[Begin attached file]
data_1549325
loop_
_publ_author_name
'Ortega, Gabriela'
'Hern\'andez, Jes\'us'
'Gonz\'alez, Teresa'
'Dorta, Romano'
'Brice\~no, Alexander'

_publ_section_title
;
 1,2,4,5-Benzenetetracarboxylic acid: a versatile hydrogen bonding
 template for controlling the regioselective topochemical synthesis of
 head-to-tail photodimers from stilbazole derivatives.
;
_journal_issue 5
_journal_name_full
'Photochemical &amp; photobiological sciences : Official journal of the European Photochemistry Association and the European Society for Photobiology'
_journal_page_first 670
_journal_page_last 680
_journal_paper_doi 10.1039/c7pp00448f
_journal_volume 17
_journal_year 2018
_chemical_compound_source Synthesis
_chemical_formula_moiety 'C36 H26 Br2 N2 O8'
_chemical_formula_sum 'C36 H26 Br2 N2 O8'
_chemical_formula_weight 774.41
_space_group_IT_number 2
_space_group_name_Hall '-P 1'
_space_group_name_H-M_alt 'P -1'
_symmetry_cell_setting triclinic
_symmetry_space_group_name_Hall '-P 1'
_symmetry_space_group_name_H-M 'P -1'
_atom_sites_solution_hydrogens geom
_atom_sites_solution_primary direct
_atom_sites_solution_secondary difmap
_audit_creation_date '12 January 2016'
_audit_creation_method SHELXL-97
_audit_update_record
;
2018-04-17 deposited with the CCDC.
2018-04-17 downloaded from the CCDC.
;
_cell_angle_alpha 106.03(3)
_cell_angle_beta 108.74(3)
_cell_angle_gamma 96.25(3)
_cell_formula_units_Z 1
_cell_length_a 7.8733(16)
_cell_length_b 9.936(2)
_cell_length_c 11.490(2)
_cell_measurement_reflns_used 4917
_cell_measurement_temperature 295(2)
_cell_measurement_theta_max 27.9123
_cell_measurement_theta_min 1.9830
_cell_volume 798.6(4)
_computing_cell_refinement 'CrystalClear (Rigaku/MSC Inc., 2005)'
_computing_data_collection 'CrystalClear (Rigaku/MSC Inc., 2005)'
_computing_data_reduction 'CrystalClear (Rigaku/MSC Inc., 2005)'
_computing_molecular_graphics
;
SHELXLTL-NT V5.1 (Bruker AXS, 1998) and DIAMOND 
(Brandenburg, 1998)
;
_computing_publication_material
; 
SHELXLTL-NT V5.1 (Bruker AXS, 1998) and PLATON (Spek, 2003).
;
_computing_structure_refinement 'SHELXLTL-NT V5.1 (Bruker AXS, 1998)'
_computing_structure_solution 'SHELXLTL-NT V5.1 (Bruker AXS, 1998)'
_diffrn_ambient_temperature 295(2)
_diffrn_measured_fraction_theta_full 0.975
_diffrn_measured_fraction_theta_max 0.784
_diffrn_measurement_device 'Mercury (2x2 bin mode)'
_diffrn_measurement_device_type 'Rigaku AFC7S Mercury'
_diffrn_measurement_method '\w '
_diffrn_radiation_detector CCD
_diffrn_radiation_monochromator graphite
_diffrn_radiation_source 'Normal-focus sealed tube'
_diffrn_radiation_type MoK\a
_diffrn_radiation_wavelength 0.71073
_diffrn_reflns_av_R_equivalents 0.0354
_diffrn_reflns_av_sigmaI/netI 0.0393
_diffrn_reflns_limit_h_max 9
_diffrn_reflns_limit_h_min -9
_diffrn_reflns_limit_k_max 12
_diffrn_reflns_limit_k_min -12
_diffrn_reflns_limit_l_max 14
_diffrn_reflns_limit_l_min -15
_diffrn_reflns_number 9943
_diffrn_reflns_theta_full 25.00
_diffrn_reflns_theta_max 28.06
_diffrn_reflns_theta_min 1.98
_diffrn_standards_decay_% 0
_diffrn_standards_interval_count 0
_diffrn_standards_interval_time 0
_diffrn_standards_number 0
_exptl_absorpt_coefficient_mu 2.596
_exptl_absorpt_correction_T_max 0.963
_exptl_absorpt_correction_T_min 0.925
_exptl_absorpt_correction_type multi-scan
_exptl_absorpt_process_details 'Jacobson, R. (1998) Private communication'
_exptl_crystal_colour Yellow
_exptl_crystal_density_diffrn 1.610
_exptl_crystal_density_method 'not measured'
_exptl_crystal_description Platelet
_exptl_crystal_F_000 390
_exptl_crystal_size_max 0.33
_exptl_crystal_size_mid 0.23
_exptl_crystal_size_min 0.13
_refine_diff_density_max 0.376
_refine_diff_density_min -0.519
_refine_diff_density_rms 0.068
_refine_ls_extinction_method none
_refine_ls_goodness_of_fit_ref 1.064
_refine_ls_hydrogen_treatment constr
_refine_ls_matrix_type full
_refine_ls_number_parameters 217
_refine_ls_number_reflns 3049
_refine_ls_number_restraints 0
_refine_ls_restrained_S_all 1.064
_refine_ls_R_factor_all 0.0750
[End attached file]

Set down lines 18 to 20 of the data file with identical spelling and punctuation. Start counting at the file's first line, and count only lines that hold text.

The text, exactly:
_journal_page_first 670
_journal_page_last 680
_journal_paper_doi 10.1039/c7pp00448f